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I haven’t been able to attend this year’s #RealCollege conference, but I’ve been following it on Twitter, and I was struck by a line there delivered by DeRionne Pollard, the President of Montgomery College.  She implored reformers to “fix systems, not people.”

She’s right, and it sounds easy. It isn’t.

You’d think that a focus on systems, rather than people, would be an easy sell.  A focus on systems suggests that many of the issues a college faces can be solved by the people already there.  It allows for the acknowledgement that most of those people are hardworking, well-meaning, and professional. In a sense, it lets incumbents off the hook.  You’d think that would be popular.

Often, though, those discussions fall flat.  They fall flat for a few interconnected reasons.

The most basic, and frustrating, is the inability to see those systems in the first place.  “Why can’t students get to class on time?” Well, why assume that all students have reliable cars?  “I can’t help it if students have complicated lives.” Partly true, but we can make them a little less complicated by replacing expensive textbooks with OER, following the principles of Universal Design for Learning, and recognizing the academic calendar as a human construct that can be reworked in other ways.  Many of our basic operations are predicated on the assumptions that students are well-prepared, live at home with families that support them economically, have reliable cars, don’t work many hours for pay, know what they want, and can devote themselves full-time to their studies if they’d just buckle down.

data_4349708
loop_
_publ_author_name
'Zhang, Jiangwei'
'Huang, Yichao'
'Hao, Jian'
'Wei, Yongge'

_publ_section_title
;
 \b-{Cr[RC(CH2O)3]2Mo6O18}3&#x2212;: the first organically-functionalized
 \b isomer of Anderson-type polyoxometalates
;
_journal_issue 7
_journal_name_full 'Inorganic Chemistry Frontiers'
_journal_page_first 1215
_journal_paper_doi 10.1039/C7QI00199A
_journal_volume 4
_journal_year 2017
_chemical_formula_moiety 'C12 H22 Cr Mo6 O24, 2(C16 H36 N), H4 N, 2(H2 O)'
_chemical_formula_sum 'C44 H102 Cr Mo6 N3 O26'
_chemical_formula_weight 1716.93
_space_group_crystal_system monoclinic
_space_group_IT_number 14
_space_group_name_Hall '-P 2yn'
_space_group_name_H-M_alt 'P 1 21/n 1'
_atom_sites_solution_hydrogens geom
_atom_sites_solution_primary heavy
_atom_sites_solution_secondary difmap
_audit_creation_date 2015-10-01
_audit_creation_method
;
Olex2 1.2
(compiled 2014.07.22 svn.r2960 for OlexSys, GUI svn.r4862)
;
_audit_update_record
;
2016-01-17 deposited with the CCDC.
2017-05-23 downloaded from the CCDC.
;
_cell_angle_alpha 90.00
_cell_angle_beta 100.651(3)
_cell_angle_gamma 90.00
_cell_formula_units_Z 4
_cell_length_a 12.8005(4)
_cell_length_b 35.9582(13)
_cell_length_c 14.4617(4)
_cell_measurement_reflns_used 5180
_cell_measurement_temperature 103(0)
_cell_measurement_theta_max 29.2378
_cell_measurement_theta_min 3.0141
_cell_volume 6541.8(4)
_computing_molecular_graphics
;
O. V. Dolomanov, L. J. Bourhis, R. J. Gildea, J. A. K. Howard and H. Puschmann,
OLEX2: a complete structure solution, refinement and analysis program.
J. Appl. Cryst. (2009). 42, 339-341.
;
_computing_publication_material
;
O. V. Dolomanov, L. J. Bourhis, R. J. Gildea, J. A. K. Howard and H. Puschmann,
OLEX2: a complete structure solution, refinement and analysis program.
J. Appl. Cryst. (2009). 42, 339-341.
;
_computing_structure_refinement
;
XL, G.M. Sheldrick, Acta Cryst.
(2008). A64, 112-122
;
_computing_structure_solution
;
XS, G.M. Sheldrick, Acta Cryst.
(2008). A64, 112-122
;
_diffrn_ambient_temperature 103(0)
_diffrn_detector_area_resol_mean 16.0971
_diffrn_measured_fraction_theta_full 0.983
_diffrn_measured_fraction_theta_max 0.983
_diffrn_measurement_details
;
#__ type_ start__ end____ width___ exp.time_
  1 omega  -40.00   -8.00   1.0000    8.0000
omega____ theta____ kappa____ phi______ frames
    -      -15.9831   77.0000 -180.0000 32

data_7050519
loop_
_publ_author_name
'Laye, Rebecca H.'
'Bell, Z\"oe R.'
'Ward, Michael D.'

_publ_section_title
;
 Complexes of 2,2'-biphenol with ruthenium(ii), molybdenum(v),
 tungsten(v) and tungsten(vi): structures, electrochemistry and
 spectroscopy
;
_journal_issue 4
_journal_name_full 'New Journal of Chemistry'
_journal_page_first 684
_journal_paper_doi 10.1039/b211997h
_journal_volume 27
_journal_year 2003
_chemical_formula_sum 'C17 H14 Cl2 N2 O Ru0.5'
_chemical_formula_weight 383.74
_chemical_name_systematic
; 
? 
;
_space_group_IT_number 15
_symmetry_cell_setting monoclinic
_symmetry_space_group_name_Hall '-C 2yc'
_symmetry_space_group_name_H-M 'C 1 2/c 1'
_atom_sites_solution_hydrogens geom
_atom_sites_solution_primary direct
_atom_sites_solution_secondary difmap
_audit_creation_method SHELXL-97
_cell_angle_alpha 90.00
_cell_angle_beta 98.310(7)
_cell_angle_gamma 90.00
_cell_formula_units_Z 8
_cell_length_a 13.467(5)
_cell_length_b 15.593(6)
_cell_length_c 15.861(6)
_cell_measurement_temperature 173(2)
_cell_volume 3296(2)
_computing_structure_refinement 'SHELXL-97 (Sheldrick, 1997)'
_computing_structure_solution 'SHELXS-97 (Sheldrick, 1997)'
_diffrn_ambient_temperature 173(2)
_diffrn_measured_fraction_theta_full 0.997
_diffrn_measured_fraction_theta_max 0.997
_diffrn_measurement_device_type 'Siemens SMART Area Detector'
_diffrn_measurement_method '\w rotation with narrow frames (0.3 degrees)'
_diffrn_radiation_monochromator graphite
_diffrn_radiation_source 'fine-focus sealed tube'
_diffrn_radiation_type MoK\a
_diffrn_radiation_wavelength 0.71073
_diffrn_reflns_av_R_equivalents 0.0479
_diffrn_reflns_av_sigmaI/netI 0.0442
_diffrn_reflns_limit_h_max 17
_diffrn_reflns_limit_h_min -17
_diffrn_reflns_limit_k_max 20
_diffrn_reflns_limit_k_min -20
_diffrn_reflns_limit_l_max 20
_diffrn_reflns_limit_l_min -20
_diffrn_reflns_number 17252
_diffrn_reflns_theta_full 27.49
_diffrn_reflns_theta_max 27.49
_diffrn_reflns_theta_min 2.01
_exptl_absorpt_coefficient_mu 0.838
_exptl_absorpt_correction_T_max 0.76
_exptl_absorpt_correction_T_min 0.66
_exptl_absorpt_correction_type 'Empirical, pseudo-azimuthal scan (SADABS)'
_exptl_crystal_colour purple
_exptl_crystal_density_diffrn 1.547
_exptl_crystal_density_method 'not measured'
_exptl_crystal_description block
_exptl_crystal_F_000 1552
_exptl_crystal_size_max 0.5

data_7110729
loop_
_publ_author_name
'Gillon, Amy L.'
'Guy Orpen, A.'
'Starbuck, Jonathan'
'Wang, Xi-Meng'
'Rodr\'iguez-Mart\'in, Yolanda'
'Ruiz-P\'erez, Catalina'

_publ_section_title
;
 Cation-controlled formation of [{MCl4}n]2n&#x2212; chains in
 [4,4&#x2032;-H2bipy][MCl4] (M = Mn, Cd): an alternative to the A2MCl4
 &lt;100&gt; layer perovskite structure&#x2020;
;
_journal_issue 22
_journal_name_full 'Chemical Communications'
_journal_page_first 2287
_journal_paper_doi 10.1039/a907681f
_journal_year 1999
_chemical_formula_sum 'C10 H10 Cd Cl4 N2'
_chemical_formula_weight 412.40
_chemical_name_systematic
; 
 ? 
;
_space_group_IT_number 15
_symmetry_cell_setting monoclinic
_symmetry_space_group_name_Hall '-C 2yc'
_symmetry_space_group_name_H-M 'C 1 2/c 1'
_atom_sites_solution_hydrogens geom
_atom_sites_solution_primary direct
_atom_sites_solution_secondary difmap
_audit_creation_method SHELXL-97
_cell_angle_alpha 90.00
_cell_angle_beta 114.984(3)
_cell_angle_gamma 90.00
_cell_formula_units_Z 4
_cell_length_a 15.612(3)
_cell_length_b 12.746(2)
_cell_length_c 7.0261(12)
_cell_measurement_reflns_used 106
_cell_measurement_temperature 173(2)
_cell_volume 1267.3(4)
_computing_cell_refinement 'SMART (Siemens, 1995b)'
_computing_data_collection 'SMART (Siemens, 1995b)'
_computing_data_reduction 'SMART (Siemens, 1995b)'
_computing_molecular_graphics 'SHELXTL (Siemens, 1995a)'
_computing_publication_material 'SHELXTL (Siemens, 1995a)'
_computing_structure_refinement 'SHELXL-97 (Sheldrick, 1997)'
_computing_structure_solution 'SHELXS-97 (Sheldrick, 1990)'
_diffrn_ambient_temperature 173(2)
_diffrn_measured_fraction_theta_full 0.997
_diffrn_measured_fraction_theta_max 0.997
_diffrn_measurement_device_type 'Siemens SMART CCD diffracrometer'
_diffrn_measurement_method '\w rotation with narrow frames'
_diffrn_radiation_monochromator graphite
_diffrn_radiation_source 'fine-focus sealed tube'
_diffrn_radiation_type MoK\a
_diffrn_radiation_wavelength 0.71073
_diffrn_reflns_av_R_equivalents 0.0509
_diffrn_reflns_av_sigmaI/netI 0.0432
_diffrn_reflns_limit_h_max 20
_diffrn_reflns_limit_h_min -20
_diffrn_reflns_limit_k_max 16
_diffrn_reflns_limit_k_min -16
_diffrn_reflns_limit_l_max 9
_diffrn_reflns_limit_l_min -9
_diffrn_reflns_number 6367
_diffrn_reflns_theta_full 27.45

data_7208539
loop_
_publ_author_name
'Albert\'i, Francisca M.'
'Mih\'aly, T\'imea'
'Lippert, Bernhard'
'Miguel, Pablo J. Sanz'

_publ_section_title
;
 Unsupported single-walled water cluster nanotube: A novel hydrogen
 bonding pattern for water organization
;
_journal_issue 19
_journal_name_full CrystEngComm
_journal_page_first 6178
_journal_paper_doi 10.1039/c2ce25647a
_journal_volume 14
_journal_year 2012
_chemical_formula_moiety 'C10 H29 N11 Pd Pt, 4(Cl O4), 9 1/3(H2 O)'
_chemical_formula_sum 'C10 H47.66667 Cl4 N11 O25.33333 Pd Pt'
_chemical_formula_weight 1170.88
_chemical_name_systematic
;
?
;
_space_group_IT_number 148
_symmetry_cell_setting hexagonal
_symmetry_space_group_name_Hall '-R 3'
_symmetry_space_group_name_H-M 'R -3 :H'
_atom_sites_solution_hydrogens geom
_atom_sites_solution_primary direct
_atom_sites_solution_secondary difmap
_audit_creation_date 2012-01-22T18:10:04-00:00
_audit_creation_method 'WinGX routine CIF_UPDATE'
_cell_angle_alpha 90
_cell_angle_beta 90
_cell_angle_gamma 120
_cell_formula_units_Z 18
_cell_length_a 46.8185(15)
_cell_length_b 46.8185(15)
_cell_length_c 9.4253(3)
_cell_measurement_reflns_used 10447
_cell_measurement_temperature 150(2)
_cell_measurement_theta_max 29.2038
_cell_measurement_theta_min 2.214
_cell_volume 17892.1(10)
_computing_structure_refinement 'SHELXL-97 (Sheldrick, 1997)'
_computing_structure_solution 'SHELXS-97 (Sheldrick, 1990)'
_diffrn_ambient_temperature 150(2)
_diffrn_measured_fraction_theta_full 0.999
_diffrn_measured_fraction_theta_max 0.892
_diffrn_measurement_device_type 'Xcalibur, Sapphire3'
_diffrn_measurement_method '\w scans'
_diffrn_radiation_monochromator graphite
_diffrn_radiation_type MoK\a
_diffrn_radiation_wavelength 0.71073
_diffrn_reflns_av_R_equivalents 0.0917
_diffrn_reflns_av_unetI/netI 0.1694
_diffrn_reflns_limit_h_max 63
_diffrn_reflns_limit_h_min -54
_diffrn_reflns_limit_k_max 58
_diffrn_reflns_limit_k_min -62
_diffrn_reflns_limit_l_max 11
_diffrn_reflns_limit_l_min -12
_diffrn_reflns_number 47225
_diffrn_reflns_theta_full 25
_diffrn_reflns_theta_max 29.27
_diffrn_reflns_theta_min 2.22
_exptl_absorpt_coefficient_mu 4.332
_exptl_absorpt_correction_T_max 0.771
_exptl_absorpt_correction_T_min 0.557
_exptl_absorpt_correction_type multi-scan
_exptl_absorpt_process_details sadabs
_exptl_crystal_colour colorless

With the students who fit that profile, we have spectacular success rates.  But those aren’t most of our students. That doesn’t make our students defective.  It means we need to be willing to rethink some of our basic assumptions.

Relatedly, many people use concepts that fit individuals to explain organizations.  But the two are fundamentally different. I’m old enough to refer to this as the sociological imagination, but it  goes by other names, too. I think of it as the difference between psychology and sociology.

The unit of analysis in psychology, generally, is the individual person.  The unit of analysis in sociology is a group of people. (Yes, social psychology sits in between, but the basic point holds.)  Groups aren’t simply the sums of their parts; they take on dynamics of their own. Add organizational and political dynamics to that, and analyses that start with individuals can go badly wrong, even with good intentions.

Take professional development, for instance.  When the funding for it exists, it’s often understood to mean conference travel for individual faculty within their own disciplines.  That’s obviously important, given that faculty need to be current in what they’re teaching. But it’s also only one piece of the puzzle.  I’ve had conversations with engaged, intelligent people who honestly don’t see why professional development would be any more than that.

I’m trying to push the idea of sending groups -- four or five at a time -- to conferences that address community colleges as institutions, like the League for Innovation, Moving the Needle, and the AACC.  It’s a harder sell that I would have expected. Some of the ideas floating around those places require getting other people to change what they’re doing. Depending on local context and the way those ideas are framed, they can come off as insulting, even though they’re actually suggesting that the same people can get better results.  Properly understood, they’re empowering. But that involves a willingness to take a leap.

Dr. Pollard is right, but the challenge is much greater than a quick line suggests.  I hope that the folks at #RealCollege do more than just appreciate a good line when they hear one.  Putting it into practice, as difficult as that is, is probably our best hope.

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